“I’ll have to look that one up on a map,” was what my mum said when I told her that I was in the capital of Suriname. To be honest, if you’d asked me a year ago I might have guessed the South Pacific or Central Africa... However if you’d asked your average Dutch person, they’d probably have pointed right to the spot (Northern South America squished between French Guiana and Guyana). Why would a Hollander know this? Because Suriname is a former Dutch colony, Dutch is Suriname’s official language and around 400,000 Surinamese citizens live in the Netherlands (the population of Suriname itself is just under 500,000!).
As the focal point of this small country, Paramaribo manages to mix together grandness with quaintness in a very classy way. The historic centre comprises 18th and 19th century neo-Normanic wooden-panelled buildings all painted white and dark green and well-restored with nice touches, like flowerpots and ornate carved trimmings. The Presidential Palace is grand enough for any world President and the large wooden cathedral very impressive to see. On the riverside is Fort Zeeland which has some good examples of Dutch architecture and a museum. Contrastingly, further up the riverfront the grandeur dissipates in a vibrant mix of cultures as you approach the local market – a bustling and colourful affair selling fruits, fishes and cheap clothes.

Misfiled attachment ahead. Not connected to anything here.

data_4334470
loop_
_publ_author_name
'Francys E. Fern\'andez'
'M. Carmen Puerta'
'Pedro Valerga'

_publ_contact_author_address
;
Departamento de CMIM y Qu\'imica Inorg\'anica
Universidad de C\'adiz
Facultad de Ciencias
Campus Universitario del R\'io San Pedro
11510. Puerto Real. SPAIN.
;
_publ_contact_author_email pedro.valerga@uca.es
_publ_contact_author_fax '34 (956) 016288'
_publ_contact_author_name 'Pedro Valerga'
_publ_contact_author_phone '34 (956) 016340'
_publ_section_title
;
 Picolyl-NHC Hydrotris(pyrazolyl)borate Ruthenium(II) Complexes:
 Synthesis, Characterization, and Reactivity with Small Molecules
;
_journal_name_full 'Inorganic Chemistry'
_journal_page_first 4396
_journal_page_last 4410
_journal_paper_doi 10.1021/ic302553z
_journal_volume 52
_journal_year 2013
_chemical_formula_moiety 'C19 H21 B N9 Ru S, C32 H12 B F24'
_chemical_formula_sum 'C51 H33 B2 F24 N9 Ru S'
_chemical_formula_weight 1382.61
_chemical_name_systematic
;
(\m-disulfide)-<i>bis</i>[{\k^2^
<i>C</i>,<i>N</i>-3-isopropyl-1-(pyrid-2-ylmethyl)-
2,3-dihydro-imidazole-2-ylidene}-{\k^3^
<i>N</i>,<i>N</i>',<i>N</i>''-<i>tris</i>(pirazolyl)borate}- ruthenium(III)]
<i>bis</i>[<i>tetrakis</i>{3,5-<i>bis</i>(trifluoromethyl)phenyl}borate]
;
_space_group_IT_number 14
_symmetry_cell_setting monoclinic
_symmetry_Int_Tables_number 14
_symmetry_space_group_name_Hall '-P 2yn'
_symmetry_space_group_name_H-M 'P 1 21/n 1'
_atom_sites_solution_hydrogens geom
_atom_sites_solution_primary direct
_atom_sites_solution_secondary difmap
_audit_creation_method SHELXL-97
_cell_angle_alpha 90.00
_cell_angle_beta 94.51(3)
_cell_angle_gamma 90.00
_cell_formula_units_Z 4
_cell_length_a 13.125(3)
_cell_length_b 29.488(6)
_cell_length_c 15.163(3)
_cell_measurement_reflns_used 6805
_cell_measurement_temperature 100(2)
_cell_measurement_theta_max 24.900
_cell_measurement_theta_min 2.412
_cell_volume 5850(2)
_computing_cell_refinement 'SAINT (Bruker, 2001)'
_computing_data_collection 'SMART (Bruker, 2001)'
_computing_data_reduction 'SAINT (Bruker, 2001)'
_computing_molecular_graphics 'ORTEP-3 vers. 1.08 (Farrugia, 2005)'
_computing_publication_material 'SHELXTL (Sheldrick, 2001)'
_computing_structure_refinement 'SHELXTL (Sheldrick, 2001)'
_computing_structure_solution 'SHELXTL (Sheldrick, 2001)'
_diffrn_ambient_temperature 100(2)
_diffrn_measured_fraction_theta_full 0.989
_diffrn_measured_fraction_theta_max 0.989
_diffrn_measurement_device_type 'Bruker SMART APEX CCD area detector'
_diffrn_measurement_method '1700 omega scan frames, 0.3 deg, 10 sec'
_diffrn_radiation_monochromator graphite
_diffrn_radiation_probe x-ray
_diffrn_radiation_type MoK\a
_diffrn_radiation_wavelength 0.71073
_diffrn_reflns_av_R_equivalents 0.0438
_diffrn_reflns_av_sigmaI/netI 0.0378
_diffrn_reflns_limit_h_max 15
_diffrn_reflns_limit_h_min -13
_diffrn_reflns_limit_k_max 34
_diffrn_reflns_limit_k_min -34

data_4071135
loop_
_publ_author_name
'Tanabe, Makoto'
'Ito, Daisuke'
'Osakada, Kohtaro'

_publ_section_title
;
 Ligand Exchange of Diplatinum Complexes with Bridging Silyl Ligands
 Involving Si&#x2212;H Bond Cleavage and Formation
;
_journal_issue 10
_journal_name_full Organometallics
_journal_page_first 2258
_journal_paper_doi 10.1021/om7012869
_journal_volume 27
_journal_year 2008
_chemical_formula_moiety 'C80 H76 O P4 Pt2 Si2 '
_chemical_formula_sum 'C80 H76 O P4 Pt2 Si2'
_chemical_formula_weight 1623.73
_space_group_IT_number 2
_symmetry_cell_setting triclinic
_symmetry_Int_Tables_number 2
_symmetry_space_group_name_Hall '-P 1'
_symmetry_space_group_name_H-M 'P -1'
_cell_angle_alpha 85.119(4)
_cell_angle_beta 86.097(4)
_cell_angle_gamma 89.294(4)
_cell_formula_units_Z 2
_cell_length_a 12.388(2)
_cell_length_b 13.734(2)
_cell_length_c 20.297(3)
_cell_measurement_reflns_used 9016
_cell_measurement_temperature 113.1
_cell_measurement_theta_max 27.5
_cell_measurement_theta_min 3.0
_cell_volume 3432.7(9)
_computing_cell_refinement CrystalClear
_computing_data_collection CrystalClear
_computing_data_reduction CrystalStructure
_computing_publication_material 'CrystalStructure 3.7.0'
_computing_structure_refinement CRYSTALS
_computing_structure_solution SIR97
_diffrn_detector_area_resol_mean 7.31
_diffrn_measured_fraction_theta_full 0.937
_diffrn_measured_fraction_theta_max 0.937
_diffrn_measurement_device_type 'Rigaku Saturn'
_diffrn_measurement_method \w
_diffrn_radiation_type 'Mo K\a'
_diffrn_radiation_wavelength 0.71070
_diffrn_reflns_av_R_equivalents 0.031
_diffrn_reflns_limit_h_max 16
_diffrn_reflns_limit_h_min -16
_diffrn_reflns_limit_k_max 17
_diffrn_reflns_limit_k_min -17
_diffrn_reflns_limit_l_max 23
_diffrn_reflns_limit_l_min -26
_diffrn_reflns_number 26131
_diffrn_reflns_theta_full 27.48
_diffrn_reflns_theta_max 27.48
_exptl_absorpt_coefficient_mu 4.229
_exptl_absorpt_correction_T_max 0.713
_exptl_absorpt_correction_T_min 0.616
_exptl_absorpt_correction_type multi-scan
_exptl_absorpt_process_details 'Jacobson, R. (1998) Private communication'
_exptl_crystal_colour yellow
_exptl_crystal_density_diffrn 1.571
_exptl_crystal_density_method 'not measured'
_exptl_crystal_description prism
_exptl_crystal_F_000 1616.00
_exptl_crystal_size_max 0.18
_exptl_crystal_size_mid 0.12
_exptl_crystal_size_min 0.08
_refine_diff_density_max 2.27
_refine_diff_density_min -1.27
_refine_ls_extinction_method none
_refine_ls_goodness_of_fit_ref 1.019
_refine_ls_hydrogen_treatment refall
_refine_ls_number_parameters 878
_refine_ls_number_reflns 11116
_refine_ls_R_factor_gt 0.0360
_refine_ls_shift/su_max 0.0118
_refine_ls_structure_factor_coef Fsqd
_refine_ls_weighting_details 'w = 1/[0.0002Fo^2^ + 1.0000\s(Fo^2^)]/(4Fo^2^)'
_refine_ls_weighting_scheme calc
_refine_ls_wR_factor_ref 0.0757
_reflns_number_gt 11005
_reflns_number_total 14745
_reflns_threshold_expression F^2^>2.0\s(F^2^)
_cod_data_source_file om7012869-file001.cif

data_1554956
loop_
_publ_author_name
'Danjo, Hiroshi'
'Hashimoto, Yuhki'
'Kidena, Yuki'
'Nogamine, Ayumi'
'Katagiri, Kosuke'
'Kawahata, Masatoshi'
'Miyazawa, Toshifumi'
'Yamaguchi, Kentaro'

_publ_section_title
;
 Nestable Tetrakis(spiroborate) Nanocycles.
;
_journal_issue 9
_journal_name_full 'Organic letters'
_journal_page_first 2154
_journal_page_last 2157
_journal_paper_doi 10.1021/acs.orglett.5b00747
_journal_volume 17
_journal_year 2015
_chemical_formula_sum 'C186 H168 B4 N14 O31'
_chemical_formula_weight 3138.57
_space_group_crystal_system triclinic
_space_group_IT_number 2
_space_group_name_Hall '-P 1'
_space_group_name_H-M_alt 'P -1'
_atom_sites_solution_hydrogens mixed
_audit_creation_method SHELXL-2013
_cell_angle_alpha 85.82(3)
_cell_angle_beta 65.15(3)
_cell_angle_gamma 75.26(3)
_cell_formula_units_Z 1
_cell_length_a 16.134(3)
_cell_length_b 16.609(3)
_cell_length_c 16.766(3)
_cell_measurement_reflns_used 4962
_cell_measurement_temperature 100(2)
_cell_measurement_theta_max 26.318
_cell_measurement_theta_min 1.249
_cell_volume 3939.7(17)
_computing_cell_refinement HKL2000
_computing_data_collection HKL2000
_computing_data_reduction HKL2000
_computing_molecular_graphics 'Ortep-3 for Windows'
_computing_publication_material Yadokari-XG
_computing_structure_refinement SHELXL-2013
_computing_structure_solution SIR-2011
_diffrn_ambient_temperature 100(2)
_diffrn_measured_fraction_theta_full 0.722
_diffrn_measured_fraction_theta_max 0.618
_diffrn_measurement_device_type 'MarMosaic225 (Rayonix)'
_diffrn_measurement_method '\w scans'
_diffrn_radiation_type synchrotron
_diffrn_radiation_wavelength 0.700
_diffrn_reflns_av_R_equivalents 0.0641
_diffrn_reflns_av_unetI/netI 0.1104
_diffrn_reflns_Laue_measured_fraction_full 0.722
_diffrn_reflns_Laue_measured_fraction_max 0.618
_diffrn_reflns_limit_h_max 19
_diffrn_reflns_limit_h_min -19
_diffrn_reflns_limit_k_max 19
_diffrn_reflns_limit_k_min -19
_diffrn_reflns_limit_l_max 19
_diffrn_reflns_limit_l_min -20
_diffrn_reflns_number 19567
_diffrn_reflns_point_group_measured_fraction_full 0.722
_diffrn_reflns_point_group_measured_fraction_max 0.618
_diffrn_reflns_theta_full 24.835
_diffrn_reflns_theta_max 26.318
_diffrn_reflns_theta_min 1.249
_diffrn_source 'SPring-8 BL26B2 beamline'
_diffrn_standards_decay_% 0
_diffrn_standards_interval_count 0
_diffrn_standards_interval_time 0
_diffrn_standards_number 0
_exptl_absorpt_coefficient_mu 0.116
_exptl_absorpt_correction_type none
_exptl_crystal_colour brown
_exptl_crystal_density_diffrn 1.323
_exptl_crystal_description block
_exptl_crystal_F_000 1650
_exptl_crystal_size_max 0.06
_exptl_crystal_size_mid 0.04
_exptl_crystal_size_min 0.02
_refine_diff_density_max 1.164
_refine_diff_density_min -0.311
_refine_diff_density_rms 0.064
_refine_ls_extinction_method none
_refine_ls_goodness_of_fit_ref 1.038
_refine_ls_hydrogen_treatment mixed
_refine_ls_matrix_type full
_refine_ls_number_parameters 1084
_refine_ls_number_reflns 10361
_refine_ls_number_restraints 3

We loved wandering the streets of this small city – it was compact and felt relatively secure even outside the historic centre (though best to stick to what you know at night, on advice of the locals). Dotted around the city were fantastic Dutch and Indonesian cafes selling good pancakes, bitterballen and gado-gado. For an even cheaper bite there are the great East Indian roti shops selling delicious piping-hot and spicy potato curry with rotis and vegetables. As for nightlife, the city boasts an enormous amount of casinos and Rhino spent one evening teaching me roulette though I quickly tired of this and dragged him off to karaoke where some Dutch students were singing Dutch folk songs.
With great regret, the capital Paramaribo was the only place that we visited in Suriname but our three day stay was lovely enough to have me wanting come back for seconds one day when I have more time and the opportunity to delve into the Amazonian interior. The people were friendly, the hostels good-quality and the food delicious and often spicy!